Saturday, 8 June 2019


RESIDENTS in urban areas who have turned to other sources of energy because of power outages are moaning the continuing rise of gas prices.

A survey by Sunday News revealed that gas costs US$1,60 or $11 to those still accepting the RTGS$ per kilogramme. BOC Gas managing director Mr Edson Padya said that LPG (Liquid Petroleum Gas) sales, despite the load-shedding, have remained depressed and this could be because of prices.

“We provide the product to all markets but we have not seen an increase in the demand of LPG. Sales have been average so far hence we reduced the volume of the gas and because it is procured in foreign currency, we pegged our prices in US dollars that is $1,40 per kg and the continuous price increase is due to the fluctuating local currency value. 

“LPG is a by-product that comes from refineries and its prices are controlled by the Ministry of Energy in South Africa. LPG prices fluctuate every first Wednesday of every month controlled by the maximum refinery gate price of LPG which has an impact in the pricing of every gas company in the every continent. We are not responsible for the pricing of retailers but can only recommend a price for them,” he said.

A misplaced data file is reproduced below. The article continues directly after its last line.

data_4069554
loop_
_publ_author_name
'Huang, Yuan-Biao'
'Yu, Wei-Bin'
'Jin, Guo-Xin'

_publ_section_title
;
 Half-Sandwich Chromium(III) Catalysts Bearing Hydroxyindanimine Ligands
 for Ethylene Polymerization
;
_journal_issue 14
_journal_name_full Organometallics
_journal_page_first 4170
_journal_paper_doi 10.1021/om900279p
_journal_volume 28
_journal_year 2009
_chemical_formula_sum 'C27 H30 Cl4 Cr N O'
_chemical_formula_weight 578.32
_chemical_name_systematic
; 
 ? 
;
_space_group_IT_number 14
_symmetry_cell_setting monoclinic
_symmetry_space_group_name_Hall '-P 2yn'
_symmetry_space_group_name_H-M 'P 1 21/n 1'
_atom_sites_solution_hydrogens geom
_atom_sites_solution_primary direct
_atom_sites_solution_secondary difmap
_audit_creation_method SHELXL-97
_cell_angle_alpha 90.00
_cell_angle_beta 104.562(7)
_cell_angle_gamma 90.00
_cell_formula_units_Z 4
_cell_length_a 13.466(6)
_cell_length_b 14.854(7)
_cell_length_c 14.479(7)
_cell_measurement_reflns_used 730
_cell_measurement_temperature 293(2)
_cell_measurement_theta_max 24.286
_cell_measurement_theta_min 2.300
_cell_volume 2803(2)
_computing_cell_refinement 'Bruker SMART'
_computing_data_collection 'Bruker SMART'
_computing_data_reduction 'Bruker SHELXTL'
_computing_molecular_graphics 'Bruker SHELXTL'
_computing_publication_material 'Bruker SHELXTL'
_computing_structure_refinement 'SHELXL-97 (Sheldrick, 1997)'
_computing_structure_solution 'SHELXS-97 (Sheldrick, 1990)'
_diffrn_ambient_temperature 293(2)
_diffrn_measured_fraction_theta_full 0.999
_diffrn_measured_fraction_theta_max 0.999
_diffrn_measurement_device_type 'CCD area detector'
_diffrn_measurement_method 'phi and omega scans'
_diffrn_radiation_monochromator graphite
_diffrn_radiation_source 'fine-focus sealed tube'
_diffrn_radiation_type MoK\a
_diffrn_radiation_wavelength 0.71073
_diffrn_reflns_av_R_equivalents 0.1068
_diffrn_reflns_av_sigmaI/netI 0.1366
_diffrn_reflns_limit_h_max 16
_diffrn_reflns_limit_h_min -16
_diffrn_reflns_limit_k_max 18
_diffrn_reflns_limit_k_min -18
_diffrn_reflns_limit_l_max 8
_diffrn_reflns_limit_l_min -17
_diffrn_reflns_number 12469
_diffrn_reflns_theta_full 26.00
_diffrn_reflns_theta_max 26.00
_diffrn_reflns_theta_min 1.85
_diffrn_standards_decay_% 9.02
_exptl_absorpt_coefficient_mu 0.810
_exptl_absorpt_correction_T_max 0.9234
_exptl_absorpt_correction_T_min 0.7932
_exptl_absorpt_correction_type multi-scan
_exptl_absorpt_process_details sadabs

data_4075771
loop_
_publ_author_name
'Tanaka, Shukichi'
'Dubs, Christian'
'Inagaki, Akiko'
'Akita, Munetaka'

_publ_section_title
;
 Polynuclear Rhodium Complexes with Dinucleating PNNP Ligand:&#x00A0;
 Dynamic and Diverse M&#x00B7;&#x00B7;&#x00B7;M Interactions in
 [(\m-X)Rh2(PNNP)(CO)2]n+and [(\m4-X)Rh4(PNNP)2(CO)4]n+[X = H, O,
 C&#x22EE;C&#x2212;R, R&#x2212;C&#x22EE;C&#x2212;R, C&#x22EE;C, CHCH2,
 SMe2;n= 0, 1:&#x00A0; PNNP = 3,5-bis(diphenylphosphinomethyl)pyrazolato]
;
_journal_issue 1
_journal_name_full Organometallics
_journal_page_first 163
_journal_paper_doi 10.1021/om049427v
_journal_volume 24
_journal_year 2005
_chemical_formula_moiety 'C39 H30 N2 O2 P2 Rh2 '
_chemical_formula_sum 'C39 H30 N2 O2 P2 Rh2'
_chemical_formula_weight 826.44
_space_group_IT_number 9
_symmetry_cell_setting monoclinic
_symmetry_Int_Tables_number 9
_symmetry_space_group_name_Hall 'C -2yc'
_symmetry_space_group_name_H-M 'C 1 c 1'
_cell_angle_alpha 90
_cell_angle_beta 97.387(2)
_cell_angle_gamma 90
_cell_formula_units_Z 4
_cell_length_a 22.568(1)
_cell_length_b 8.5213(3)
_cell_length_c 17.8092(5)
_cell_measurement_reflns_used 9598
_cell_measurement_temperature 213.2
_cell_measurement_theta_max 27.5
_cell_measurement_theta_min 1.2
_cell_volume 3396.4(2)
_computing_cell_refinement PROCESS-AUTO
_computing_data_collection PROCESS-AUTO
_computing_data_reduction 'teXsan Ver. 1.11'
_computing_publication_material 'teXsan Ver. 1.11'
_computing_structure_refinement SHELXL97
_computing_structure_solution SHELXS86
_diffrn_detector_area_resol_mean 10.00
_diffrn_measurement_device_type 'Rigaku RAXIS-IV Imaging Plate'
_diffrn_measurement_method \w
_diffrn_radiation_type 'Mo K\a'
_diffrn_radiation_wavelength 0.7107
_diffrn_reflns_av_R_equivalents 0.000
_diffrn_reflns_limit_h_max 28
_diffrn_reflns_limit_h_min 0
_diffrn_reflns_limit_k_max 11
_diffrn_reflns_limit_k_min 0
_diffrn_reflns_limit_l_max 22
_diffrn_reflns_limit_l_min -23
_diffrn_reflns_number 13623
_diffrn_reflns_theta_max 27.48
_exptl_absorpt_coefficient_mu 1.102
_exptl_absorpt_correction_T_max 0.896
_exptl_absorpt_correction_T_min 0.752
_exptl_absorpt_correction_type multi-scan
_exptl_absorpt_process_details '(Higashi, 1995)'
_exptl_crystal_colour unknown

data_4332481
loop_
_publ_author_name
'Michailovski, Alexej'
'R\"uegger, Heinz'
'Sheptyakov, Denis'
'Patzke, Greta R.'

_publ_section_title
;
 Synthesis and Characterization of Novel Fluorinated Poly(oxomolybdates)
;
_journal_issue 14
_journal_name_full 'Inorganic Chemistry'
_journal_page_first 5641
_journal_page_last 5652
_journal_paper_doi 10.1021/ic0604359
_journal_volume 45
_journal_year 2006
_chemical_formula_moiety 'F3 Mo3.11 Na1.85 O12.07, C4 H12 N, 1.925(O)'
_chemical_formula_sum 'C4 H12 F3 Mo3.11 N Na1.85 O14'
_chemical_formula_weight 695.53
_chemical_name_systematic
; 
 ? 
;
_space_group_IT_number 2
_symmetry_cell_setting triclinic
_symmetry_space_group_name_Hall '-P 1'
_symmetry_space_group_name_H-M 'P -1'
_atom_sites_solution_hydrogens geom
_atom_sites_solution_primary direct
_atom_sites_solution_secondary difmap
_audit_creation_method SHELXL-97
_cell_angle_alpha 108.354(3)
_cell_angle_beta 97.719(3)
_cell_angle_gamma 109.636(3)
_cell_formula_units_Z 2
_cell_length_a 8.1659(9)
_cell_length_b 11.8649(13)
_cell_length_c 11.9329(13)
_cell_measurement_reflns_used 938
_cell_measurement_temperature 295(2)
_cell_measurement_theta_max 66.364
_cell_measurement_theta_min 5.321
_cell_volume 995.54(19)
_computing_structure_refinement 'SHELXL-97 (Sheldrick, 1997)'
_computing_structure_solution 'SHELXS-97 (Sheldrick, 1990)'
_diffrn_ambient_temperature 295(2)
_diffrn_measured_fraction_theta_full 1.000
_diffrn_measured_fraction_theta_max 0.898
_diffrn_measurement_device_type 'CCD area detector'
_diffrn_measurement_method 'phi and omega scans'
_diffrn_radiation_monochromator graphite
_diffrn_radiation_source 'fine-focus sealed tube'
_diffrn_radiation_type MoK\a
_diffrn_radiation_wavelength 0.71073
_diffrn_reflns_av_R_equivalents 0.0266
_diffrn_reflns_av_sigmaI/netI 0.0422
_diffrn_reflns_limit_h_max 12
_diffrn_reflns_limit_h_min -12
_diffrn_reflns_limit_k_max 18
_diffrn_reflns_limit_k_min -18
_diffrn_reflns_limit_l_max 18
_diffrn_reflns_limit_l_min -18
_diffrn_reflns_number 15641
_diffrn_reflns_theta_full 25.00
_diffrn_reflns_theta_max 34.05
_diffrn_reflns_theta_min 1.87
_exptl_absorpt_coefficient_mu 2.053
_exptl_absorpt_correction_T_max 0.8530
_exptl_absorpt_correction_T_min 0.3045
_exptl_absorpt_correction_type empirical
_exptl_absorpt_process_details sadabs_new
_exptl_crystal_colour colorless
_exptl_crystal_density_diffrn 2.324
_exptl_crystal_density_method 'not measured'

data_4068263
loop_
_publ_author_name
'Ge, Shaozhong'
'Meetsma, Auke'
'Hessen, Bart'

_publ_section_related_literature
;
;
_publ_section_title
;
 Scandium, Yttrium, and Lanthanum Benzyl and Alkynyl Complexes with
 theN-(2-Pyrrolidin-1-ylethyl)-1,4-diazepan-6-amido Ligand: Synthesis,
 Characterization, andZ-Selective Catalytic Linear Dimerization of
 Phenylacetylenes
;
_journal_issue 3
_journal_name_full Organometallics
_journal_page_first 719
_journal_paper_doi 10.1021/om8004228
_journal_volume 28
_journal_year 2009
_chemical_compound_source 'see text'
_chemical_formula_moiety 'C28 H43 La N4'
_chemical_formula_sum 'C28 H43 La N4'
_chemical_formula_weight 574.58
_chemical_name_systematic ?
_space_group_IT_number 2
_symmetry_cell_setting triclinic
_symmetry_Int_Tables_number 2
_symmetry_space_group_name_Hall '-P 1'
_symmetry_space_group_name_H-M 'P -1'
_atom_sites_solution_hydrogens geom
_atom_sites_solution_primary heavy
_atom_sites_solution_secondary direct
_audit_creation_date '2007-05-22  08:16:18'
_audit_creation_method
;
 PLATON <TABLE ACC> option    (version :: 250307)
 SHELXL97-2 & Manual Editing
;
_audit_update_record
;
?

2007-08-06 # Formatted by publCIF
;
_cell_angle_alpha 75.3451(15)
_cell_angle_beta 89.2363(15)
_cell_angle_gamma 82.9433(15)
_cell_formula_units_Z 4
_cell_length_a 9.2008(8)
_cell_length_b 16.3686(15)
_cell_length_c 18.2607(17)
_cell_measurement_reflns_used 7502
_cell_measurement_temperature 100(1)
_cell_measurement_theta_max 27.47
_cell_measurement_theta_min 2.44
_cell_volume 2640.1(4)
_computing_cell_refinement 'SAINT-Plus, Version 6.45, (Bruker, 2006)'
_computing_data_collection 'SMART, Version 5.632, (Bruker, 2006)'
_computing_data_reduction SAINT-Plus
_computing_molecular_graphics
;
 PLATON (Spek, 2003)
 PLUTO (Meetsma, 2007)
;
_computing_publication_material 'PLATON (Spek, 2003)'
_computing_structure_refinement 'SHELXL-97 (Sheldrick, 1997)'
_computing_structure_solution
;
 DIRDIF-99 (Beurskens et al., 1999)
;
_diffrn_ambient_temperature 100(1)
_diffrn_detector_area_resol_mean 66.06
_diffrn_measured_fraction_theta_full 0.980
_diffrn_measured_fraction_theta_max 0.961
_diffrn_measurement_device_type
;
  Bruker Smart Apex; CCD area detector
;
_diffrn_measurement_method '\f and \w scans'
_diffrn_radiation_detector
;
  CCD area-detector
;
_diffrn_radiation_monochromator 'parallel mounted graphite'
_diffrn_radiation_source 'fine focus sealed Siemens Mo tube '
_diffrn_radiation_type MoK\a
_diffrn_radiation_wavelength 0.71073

He added that demand tends to be high during the winter season as people use gas for domestic uses like heaters, cooking and breeding chickens.

A salesman at 9th Avenue Gases Mr Perfect Mhoya said demand has remained constrained because of the pricing.

“Like on every winter season, sales increase but we have not seen any change this year, maybe because of price. We reduced from $1,80 last year to $1,50 per kg because business is slow. Unlike before, people were used to the USD but now everyone wants to hang on to it and pay in the local currency that makes the prices unaffordable to citizens,” he said. 

The price of gas and continuous load-shedding has also seen firewood vendors cashing in although there are fears that rampant harvesting of firewood could lead to deforestation in surrounding areas. Cars carrying firewood have become a common feature along most roads that lead into the cities. Sunday News


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